Alas, this take-me-for-emerald green is almost never encountered in peridots under 10 carats. To find stones with such color, one has a choice of two spots where production has been tried, or headed toward, a virtual standstill in recent years: Egypt and Burma.
The oldest and most celebrated source is St. John’s Island in the Red Sea, some 34 miles off the coast of Egypt. Production in modern times peaked by the late 1930s and tapered off to practically nothing in 1958 when the mines were nationalized. Although sporadic parcels of St. John’s peridot still come on the market now and then, it is not known if this is new or old production. Most assume it is the latter. That is why St. John’s has a mystique among connoisseurs for its peridot that is very much like that of Kashmir, a played-out source spot in northern India, for sapphire.
For new production of exemplary peridot, connoisseurs must depend on barely active Burma. Thankfully, the country’s peerless reputation as a ruby, jade and cultured pearl source has rubbed off on peridot.
Nevertheless, some traditionalists deny Burma peridot full parity with the Egyptian variety. While acknowledging its ideal color, they note that Burmese material is usually less clean and hence less brilliant than that from St. John’s.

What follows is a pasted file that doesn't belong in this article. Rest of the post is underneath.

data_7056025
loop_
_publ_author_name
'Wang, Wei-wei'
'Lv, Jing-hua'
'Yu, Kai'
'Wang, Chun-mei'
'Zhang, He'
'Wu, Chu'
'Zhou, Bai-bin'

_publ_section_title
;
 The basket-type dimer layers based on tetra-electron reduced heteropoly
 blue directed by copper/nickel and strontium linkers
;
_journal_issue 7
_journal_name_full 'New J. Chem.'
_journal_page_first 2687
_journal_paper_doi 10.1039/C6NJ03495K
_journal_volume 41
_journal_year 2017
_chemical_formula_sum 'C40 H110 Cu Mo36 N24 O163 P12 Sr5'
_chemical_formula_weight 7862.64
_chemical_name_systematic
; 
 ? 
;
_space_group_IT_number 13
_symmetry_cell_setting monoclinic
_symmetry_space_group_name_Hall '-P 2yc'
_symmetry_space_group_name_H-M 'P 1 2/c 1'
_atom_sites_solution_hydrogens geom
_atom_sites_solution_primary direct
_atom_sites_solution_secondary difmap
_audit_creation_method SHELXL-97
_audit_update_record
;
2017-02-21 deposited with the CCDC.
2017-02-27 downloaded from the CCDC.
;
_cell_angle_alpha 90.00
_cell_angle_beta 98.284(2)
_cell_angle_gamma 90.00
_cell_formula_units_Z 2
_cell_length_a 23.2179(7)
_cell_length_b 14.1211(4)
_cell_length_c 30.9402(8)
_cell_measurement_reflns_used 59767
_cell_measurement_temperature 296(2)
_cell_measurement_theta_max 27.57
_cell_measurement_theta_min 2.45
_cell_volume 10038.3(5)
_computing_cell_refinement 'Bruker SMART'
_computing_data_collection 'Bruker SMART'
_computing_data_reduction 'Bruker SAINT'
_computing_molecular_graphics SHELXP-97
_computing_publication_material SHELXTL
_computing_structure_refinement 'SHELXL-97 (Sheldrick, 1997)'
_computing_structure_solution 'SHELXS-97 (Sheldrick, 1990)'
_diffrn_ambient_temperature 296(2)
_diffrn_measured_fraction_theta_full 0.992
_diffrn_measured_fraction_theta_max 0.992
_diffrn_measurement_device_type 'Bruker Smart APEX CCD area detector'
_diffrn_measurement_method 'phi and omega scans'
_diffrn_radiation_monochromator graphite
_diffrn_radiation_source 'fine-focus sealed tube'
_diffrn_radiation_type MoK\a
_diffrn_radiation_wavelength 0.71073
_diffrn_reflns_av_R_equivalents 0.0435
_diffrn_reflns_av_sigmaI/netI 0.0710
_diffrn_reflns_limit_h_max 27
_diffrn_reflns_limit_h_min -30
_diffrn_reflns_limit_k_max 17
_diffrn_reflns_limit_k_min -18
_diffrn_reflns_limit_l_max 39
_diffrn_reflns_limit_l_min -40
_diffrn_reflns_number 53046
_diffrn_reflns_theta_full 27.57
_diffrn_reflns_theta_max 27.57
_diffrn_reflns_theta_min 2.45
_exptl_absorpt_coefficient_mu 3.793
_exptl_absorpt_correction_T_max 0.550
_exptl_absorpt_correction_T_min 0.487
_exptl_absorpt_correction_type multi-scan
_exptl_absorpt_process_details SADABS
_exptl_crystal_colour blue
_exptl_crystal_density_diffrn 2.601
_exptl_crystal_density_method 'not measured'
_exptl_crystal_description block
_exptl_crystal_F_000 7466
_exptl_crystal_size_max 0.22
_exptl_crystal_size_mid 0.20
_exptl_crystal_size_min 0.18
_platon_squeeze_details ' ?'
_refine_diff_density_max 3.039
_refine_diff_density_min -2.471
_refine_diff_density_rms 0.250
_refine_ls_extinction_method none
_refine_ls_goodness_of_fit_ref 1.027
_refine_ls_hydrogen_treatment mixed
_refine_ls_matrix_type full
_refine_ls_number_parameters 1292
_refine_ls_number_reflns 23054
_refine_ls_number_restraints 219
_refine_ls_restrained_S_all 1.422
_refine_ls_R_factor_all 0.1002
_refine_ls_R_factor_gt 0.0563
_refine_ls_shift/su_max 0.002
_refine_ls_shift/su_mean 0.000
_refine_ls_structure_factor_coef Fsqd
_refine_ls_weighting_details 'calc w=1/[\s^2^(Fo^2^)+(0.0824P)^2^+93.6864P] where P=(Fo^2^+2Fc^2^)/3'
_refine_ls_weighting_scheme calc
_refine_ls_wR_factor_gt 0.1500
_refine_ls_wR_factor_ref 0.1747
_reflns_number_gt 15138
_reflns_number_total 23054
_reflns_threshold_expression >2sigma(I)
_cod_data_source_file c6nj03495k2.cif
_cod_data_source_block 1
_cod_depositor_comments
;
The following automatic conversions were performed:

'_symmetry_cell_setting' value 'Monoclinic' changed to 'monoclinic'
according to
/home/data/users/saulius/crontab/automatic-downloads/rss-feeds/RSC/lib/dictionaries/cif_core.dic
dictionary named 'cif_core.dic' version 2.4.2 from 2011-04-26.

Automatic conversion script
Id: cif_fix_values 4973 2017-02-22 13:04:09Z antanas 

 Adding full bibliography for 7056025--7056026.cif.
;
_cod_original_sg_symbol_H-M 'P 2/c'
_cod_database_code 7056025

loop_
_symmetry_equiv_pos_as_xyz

Burma stones tend to have carbon spots and a ‘rain-like’ texture in them that keeps a good number of them from being gems,” Miller says. Gemologists variously describe this brownish, sometimes grayish texture as “dust” or “pepper.” But whatever it’s called, it can impart a sleepy or hazy appearance to a stone—although individual specks are not always visible to the naked eye. For this reason, clarity is an extremely important factor when buying peridot.
The Burma quest
The norm for most peridot mined today is a lighter yellowish-green color, often reminiscent of a 7Up bottle, that is far less likely to invite comparison to emerald. These stones almost invariably come from the San Carlos Indian reservation in Arizona. To find emerald-like stones, one must look to Burma.